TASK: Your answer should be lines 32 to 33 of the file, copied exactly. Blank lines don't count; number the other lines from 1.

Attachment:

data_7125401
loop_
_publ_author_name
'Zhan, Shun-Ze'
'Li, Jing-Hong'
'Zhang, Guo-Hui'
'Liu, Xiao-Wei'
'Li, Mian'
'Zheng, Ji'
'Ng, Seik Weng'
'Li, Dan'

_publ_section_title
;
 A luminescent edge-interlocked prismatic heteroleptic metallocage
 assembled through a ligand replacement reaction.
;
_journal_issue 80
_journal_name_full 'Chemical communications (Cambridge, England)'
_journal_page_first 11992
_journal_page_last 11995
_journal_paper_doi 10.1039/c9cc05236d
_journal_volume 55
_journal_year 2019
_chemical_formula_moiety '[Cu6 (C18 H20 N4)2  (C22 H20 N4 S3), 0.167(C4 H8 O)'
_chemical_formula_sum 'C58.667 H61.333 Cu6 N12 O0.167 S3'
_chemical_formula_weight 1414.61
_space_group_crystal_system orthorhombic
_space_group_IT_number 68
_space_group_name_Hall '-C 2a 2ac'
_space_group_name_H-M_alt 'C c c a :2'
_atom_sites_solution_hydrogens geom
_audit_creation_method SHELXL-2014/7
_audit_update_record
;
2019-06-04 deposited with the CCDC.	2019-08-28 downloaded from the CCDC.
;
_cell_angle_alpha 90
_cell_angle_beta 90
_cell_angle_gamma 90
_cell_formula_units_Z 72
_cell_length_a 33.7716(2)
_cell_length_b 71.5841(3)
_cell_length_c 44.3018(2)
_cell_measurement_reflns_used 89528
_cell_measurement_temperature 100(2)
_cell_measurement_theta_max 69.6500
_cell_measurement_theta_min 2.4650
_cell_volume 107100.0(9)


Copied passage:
_audit_creation_method SHELXL-2014/7
_audit_update_record